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Developing Interpersonal & Intrapersonal skills for a Positive Classroom Culture

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Kynan Elliott

on 27 September 2012

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Transcript of Developing Interpersonal & Intrapersonal skills for a Positive Classroom Culture

Cooperative Skills Intrapersonal & Interpersonal Skills to Improve Classroom Culture Intrapersonal Interpersonal Potential for academic achievement Key Ideas: A positive classroom culture is one which provides opportunities for support, autonomy, and relatedness nurtures the emerging self system during childhood and adolescence. What is Positive Classroom Culture? Why is it Important? The increased rate of students with low sensibilities in inter and/or intrapersonal relationships has become an area of concern amongst educators.
Shared understandings of the role that classroom culture plays in students attaining outcomes. The experience of teaching conflict resolution The experience of teaching intrapersonal skills the experience of teaching cooperative learning strategies Conflict Resolution Seminal work, such as that of Piaget and Vygotsky, established the importance of both extrinsic and intrinsic factors on young people (Hazel & Monfries, 2005). Improving Intrapersonal Skills Cooperative Skills Cooperative Skills Cooperative Skills Cooperative Skills Cooperative Skills Cooperative Skills Cooperative Skills Cooperative Skills Cooperative Skills Recommendations on Explicitly Teaching these Skills: Find resources
Using puppets During our practicums we all encountered students with low inter/intra personal skills. These students:

Were constantly distracted by social problems.
Reported difficulty communicating with others.
Regularly engaged in discipline processes. Developing students self-regulation and self-responsibility skills (Johnson, Johnson, Dudley, Burnett, n.d.).
Providing students with life long skills and meaningful strategies when dealing with conflicts (Johnson, Johnson, Dudley, Burnett, n.d.).
Creates positive and significant learning environments that support student wellbeing (Jones, 2004).
Empowers students (Johnson, Johnson, Dudley, Burnett, n.d.).
Provides teachers with more time as students develop conflict strategy skills. Benefits of conflict resolution strategies Conflict resolution education “models and teaches, in culturally meaningful ways, a variety of processes, practices and skills that help address individual, interpersonal, and institutional conicts, and create safe and welcoming communities” (Jones, 2004) Improves self-esteem and feelings of self worth (Pantiz, 1999 & Slavin, 1980).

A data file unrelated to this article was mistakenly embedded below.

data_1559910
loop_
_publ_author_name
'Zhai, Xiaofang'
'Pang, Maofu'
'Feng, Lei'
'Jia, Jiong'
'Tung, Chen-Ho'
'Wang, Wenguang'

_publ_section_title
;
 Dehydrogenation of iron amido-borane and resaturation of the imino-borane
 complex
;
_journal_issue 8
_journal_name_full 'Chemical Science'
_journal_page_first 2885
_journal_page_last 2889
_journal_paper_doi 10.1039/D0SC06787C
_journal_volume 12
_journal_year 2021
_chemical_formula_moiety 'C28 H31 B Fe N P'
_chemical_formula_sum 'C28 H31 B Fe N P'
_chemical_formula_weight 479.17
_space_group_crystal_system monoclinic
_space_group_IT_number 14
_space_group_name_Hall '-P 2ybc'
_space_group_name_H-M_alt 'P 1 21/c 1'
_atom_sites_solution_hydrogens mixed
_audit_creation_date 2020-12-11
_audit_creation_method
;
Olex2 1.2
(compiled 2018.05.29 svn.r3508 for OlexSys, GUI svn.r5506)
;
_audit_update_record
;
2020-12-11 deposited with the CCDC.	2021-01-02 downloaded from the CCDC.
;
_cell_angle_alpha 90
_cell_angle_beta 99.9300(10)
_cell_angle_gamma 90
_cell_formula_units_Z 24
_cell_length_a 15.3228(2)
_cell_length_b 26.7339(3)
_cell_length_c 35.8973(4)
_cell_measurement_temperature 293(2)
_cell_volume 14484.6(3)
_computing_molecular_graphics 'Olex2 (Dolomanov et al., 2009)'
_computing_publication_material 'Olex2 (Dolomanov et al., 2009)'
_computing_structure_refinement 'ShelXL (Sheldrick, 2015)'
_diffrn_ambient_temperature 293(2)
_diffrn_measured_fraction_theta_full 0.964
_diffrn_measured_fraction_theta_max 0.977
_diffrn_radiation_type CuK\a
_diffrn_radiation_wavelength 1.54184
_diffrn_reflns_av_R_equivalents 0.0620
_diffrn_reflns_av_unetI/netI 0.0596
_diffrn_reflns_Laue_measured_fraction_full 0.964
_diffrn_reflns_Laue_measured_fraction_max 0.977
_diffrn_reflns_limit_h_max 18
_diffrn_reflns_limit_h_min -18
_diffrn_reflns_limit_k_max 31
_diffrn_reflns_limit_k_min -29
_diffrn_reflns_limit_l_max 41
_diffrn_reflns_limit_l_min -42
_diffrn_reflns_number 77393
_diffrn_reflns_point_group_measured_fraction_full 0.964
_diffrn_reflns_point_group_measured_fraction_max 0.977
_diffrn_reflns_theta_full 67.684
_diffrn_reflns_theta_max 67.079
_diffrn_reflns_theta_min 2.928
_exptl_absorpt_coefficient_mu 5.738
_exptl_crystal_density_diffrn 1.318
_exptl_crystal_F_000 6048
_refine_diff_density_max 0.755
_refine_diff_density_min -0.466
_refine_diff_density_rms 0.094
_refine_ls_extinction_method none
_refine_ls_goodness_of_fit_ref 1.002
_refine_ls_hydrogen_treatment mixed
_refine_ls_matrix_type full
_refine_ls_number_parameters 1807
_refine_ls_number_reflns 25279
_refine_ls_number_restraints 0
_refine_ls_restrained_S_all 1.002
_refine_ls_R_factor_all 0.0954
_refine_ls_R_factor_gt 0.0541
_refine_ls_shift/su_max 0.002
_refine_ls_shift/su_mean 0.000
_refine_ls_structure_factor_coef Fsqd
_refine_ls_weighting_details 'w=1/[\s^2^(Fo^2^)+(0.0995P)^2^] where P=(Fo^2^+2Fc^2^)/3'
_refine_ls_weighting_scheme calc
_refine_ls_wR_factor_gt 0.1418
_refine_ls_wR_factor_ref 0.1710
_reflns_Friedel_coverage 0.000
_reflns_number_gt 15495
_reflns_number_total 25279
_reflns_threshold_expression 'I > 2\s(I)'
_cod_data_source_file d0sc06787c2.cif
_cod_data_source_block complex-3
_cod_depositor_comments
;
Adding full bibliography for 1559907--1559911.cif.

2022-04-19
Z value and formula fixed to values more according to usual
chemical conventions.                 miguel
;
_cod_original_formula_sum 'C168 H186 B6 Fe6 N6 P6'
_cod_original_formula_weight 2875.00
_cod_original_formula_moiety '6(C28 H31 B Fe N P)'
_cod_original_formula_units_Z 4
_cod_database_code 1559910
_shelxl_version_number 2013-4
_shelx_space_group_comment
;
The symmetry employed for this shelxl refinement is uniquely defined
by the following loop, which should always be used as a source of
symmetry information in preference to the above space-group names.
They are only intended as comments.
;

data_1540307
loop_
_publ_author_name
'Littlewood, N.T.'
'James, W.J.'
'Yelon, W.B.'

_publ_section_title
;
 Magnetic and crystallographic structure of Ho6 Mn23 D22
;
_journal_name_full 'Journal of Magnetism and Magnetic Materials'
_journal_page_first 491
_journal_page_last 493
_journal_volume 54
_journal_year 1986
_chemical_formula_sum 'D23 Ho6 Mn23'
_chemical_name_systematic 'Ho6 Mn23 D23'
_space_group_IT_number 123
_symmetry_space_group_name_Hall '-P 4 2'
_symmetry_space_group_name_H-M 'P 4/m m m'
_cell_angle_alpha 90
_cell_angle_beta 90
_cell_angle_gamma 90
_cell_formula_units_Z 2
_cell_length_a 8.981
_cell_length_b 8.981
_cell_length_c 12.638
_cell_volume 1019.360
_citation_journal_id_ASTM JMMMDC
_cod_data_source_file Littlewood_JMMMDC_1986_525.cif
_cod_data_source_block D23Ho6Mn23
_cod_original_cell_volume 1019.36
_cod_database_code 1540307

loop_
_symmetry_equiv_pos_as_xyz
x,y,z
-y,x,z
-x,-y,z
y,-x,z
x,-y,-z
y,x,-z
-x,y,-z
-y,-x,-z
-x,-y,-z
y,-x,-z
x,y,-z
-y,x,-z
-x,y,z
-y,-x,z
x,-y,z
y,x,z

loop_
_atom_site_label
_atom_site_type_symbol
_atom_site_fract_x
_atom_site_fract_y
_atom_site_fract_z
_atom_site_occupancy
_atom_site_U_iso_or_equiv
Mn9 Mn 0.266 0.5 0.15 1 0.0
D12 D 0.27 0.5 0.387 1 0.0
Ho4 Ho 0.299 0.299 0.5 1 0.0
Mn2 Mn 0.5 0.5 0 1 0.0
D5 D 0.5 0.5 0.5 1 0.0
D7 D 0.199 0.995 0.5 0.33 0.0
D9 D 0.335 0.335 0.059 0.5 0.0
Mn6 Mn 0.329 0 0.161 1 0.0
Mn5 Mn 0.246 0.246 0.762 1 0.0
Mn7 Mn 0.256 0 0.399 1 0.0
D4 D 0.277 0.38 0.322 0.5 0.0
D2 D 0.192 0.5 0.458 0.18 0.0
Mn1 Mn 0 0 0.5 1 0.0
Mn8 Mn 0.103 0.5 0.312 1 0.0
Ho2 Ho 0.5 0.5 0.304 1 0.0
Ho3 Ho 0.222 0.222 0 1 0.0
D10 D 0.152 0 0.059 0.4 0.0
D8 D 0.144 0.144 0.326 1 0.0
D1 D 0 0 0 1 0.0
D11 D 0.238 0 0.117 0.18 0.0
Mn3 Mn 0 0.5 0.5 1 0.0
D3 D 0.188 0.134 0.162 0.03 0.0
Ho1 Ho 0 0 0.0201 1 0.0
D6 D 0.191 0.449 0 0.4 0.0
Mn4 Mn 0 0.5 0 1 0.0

Develops high level reasoning skills (Natasi & Clements, 1991).
Student interaction and networking is improved (Pantiz, 1999). Natasi, B. K., & Clements, D. H. (1991). Research on cooperative learning: Implications for practice. School Psychological Review, 20(1), 110-131.

Panitz, T. (1999). The motivational benefits of cooperative learning. New Directions for Teaching and Learning, 78(1), 59-67.

Slavin, R. E. (1980). Cooperative learning. Review of Educational Research, 50(2), 315-342.

Talmage, H., & Pascarella, E. T. (1984). The influence of cooperative learning strategies on teacher perceptions of the learning environment, and academic achievement. American Educational Research Journal, 21(1), 163-179.

Johnson, D., Johnson, R., Dudley, B. & Burnett, R., (n.d.). Teaching Students to be Peer Mediators. References Empowers students.
Raises self-esteem, self-worth and wellness
Overflow positively impacts student learning and social interactions. Conflict Resolution Articles:
Johnson, D., Johnson, R., Dudley, B. & Burnett, R., (n.d.). Teaching Students to be Peer Mediators. - Peacemaker ideas and mediators strategies.

Jones, T., (2004). Conflict Resolution Quarterly. Conflict Resolution Education:The Field, the Findings, and the Future. 22(1-2), 233-267. - How to make a positive and supportive learning environment.

http://olc.spsd.sk.ca/DE/PD/instr/strats/coop/ - Useful strategies for cooperative learning.
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